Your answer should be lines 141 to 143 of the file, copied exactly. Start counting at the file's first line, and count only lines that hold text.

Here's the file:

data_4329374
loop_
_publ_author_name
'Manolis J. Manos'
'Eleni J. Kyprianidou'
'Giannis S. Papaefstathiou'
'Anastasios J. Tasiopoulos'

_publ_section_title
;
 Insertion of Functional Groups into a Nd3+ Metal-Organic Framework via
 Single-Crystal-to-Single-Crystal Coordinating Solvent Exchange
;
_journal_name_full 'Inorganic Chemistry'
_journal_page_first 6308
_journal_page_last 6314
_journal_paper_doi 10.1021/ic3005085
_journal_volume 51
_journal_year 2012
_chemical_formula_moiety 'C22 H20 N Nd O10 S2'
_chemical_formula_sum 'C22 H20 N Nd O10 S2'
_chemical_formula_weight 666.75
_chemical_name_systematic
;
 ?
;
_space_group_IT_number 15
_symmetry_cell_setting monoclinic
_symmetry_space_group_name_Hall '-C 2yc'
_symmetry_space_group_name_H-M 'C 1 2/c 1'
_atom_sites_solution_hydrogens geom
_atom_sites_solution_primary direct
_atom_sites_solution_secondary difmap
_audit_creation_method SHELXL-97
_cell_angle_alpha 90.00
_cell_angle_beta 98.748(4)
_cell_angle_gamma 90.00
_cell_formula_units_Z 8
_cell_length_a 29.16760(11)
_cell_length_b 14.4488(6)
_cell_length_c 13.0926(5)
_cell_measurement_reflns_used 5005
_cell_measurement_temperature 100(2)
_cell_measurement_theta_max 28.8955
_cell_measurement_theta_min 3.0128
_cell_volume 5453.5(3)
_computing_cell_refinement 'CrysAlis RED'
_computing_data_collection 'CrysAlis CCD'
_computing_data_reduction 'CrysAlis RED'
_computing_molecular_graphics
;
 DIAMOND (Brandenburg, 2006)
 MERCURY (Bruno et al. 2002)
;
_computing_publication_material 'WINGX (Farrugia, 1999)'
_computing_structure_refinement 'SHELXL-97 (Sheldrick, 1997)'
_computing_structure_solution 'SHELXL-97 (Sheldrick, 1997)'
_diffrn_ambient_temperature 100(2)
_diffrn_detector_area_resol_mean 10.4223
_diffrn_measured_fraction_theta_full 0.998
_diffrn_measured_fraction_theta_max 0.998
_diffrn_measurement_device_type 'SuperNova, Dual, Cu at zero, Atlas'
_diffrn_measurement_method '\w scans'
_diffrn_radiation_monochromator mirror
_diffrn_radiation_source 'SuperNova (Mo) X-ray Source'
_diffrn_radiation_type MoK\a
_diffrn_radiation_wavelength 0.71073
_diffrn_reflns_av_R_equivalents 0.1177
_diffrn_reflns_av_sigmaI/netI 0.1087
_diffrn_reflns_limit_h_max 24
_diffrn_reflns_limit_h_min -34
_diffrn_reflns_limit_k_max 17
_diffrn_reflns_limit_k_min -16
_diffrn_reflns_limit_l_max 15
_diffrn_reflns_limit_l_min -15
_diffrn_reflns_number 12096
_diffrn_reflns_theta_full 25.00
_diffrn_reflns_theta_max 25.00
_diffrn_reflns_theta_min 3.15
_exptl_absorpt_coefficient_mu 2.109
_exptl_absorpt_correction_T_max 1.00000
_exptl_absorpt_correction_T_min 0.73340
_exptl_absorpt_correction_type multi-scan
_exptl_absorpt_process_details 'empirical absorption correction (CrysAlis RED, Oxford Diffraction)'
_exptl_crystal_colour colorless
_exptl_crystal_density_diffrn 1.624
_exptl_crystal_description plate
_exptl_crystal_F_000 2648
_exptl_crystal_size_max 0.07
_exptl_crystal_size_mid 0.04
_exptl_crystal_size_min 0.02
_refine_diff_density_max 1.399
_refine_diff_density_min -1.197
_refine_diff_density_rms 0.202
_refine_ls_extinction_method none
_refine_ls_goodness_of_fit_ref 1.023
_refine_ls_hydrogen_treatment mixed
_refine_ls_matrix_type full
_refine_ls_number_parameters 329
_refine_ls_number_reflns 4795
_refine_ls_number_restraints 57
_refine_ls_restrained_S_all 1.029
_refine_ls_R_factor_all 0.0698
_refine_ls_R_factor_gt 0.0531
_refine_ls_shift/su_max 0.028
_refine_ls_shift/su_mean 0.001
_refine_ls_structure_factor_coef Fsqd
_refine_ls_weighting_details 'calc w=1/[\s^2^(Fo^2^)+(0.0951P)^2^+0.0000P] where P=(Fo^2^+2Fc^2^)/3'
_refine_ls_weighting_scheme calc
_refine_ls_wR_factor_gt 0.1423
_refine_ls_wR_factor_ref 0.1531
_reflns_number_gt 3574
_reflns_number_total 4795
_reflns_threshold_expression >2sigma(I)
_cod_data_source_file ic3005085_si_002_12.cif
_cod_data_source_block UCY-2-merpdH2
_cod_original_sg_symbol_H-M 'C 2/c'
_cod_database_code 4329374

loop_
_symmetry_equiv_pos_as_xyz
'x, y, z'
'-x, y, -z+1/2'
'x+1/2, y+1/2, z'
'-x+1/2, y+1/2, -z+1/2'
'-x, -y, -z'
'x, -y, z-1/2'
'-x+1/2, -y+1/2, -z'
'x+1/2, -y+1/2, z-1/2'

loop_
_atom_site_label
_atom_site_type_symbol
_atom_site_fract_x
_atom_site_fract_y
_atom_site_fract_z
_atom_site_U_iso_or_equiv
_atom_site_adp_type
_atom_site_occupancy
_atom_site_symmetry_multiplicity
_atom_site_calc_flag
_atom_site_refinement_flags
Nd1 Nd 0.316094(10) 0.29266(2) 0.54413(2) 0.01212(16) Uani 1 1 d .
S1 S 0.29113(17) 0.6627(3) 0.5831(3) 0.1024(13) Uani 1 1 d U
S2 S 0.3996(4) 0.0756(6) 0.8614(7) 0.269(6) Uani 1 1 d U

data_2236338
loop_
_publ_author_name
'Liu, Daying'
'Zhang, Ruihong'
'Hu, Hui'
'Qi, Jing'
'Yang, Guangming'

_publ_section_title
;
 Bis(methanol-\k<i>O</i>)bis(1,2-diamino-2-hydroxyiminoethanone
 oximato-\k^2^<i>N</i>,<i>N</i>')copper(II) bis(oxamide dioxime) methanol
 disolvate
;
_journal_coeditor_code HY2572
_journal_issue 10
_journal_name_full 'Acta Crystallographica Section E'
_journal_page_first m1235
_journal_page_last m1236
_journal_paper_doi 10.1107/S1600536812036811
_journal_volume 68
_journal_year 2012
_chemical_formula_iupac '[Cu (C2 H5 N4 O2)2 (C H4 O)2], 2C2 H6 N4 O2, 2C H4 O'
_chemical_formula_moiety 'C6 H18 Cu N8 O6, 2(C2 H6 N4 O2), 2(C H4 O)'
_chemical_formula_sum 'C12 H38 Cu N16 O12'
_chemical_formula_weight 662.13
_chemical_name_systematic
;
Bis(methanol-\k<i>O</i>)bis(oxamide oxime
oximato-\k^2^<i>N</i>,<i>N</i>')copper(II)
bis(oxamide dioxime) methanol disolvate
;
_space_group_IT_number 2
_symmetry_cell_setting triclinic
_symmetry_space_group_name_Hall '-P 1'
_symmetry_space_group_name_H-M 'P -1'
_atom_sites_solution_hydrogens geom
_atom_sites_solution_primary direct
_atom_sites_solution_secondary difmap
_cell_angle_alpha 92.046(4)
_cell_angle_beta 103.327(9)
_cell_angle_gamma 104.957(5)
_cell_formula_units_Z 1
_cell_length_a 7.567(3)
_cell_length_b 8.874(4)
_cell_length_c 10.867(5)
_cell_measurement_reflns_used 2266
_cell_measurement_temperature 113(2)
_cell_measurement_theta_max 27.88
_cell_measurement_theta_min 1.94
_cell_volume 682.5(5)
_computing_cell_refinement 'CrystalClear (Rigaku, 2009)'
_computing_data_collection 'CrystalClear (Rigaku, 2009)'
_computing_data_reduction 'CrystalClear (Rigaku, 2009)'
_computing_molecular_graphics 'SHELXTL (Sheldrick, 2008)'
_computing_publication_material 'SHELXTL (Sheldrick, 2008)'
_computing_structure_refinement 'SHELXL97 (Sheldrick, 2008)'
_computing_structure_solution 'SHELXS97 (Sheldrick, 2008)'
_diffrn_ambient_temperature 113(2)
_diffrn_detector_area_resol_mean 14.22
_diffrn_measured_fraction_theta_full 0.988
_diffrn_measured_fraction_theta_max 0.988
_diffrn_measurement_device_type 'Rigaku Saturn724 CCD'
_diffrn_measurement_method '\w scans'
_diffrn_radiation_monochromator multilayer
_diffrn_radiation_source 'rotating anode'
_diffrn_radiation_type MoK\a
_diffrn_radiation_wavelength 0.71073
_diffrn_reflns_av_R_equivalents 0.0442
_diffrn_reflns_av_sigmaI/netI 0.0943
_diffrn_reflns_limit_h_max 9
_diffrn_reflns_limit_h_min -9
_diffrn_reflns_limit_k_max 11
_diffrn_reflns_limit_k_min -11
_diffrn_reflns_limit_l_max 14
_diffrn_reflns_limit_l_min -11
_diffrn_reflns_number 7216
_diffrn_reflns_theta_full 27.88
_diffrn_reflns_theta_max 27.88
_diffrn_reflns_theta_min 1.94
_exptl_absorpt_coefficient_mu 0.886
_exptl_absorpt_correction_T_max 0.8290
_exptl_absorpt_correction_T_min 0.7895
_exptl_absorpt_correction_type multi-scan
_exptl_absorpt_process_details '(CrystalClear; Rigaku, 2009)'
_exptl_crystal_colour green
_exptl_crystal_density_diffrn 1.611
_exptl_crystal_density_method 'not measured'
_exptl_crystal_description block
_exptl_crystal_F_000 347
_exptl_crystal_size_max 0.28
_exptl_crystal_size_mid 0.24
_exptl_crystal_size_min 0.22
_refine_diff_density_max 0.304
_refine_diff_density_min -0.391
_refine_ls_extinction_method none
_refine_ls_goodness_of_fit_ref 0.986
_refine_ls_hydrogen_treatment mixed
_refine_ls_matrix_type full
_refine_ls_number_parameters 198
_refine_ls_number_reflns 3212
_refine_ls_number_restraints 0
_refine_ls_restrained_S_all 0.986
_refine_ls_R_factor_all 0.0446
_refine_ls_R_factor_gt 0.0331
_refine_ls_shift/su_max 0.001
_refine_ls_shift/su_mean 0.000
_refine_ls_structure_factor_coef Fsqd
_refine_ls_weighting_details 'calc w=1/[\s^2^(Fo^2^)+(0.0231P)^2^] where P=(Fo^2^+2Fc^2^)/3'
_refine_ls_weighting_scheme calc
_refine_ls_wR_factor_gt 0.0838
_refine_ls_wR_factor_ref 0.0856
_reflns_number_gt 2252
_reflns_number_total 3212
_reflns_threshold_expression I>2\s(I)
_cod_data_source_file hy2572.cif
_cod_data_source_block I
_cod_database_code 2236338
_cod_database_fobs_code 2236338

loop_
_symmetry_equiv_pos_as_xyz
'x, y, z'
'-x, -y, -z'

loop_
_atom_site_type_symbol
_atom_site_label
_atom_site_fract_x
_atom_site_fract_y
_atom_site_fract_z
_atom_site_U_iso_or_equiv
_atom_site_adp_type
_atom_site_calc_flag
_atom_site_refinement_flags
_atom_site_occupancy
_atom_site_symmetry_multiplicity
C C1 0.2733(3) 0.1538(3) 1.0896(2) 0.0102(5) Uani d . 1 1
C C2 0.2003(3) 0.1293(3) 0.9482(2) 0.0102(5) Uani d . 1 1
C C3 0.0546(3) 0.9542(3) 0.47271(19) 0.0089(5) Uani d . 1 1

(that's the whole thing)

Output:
S1 S 0.29113(17) 0.6627(3) 0.5831(3) 0.1024(13) Uani 1 1 d U
S2 S 0.3996(4) 0.0756(6) 0.8614(7) 0.269(6) Uani 1 1 d U

data_2236338